For these reasons, the so-called Caliph tells his followers to ''attack'' Turkey and bring the country into their ''conflict.'' Baghdadi also likens ''infidel'' Turkish soldiers to dogs and calls on the caliphate's ''soldiers'' to spill their blood.
Baghdadi addresses the caliphate's ''soldiers'' far outside of Iraq and Syria. He specifically names Algeria, the Arabian Peninsula (meaning Saudi Arabia), Bangladesh, the Caucasus, Egypt, Indonesia, the Khorasan region (which includes Afghanistan and Pakistan), Libya, the Philippines, the Sinai, Somalia, Tunisia, West Africa and Yemen. The Islamic State's loyalists operate in each of these areas, sometimes under the banner of official ''provinces'' for the group. Baghdadi says they have enraged the infidel nations, just as the formation of the caliphate did. And he praises their supposed ''unity.'' They should not worry about losing their leaders, Baghdadi advises, because Allah will provide them with new ones who are just as capable, if not more so.
The jihadists in Saudi Arabia should continue their attacks against the Saudi government and its allies inside the country, Baghdadi says, because the Saudis have participated in the war against Sunnis in Iraq and the Levant. He also blasts the Saudis for allegedly seeking to ''secularize'' their country.
Baghdadi singles out the jihadists fighting in Sirte, Libya for special praise, saying their fierce fight has foiled the designs of the European ''Crusaders.'' The Islamic State has lost much ground in Sirte since May, but Baghdadi urges his men to man their posts because their enemies could break. However, while Western-backed Libyan forces have suffered thousands of casualties during the offensive against the stronghold in Sirte, Baghdadi's loyalists are not close to achieving victory.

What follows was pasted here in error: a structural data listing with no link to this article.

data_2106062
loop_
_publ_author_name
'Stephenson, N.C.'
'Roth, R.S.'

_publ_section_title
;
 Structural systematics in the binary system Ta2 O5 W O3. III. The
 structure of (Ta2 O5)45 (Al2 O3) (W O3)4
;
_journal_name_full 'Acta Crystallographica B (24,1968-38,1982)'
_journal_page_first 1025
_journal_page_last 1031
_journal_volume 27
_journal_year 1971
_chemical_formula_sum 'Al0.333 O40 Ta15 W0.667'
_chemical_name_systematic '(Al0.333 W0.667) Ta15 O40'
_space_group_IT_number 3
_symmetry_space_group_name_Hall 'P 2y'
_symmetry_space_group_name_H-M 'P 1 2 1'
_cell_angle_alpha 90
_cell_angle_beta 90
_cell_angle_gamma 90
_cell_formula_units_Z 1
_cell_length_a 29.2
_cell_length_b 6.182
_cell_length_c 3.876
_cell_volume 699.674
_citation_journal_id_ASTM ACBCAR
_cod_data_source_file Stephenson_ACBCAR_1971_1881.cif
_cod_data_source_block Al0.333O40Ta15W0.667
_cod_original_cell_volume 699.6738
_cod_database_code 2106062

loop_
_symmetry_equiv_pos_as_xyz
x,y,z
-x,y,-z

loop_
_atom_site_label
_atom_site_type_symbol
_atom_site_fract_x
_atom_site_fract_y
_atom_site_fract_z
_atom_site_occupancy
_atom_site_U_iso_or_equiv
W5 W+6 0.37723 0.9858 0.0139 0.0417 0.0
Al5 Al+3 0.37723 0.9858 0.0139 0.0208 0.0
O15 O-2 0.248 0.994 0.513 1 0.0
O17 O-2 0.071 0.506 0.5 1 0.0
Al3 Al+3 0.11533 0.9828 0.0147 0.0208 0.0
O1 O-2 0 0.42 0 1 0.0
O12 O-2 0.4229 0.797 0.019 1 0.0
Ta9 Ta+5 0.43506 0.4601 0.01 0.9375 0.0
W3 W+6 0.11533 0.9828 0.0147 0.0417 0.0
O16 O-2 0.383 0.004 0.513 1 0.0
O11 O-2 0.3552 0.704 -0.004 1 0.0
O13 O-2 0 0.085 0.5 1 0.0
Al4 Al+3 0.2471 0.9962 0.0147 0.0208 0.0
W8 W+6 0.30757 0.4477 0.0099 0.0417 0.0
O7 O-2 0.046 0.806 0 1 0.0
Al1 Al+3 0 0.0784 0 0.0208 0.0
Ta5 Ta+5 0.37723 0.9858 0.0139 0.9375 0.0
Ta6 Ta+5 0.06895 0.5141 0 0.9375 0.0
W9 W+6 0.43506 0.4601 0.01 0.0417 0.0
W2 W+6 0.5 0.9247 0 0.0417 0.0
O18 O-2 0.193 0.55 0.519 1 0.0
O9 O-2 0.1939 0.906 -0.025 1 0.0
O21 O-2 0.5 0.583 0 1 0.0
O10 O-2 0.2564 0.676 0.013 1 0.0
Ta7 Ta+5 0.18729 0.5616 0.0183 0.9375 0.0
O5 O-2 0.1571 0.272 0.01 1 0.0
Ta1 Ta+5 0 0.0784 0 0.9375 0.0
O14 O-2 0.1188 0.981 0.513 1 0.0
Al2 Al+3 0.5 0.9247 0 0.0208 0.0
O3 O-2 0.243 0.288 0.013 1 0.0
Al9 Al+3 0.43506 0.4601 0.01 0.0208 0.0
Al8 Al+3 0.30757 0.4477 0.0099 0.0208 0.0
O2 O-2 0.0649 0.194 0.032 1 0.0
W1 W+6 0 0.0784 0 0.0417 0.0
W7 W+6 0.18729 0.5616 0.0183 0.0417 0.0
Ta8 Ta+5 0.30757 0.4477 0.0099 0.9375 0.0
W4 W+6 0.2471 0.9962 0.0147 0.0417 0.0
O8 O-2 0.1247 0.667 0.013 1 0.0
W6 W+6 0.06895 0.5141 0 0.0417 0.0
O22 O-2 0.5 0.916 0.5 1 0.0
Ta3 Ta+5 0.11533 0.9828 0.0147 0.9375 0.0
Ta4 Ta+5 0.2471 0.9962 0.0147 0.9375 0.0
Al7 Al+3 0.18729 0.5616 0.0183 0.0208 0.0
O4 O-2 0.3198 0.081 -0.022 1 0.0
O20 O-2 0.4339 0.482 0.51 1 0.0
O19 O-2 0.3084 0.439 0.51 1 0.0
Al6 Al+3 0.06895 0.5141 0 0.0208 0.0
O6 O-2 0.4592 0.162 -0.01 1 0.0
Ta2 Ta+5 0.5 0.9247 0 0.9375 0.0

The Islamic State has repeatedly called on its followers to migrate to the lands of the caliphate. But if they cannot make it to Iraq and Syria, then they can join the jihad anywhere the group's wilayah, or provinces, operate. Baghdadi repeats this call, saying new recruits have a ''wide path'' for migration.
Toward the end of his speech, Baghdadi honors the top Islamic State officials who have been killed in recent months, including Abu Muhammad al Adnani and Abu Muhammad al Furqan, both of whom served multiple roles. Baghdadi says their deaths will not end the Islamic State's jihad, but were instead necessary ''sacrifices'' and the ''martyrdom'' of top commanders only serves Allah's will.
In that vein, Baghdadi calls on the Islamic State's many ''martyrs'' to advance on their enemies and ''make rivers of their blood.''
Abu Bakr al Baghdadi does not sound triumphant in his new message, but he insists that the Islamic State will not stop fighting any time soon.
Thomas Joscelyn is a Senior Fellow at the Foundation for Defense of Democracies and the Senior Editor for The Long War Journal.
Tags:Abu Bakr, Abu Bakr al Baghdadi, Abu Muhammad al Adnani, caliphate, Iraq, Islamic State, Mosul, Saudi Arabia, Syria, Turkey
CLIPS AND DOCS
VIDEO - BREAKING: Putin says Russia now 'ready and willing' to restore full relations with the USA - YouTube
[See NewsBusters for more.] With Donald Trump doing significantly better than predicted in many states on election night, Daily Show host Trevor Noah opened his show by admitting he was ''shitting his "pants'' over the results and by America's ''hate.'' He also declared it the ''end of the world.'' Noah mourned, ''We are live across many channels. Thank you so much for tuning in. It is election night, 11PM on the east coast. 8 out west and 9am tomorrow in the middle of the Pacific Ocean, which is where we may soon want to live. This is it, the end of the presidential race and it feels like the end of the world.'' Continuing the freak out, Noah berated, ''I'm not going to lie. I don't know if you've come to the right place for jokes tonight because this is the first time throughout this entire race where I'm officially shitting my pants. I genuinely do not understand how America can be this disorganized or this hateful.''
VIDEO - NBC Demands Trump Immediately 'Rectify' Possible 'Economic Collapse' He's Caused By Winning | MRCTV
See more in the cross-post on the NewsBusters blog.
Minutes after President-Elect Donald Trump concluded his victory speech that ended on Wednesday around 3:00 a.m. Eastern, the cast of characters immediately demanded that Trump seek to ''rectify'' the tumbling stock market that could lead to an ''economic collapse'' similar to what Barack Obama inherited when he was inaugurated in 2009.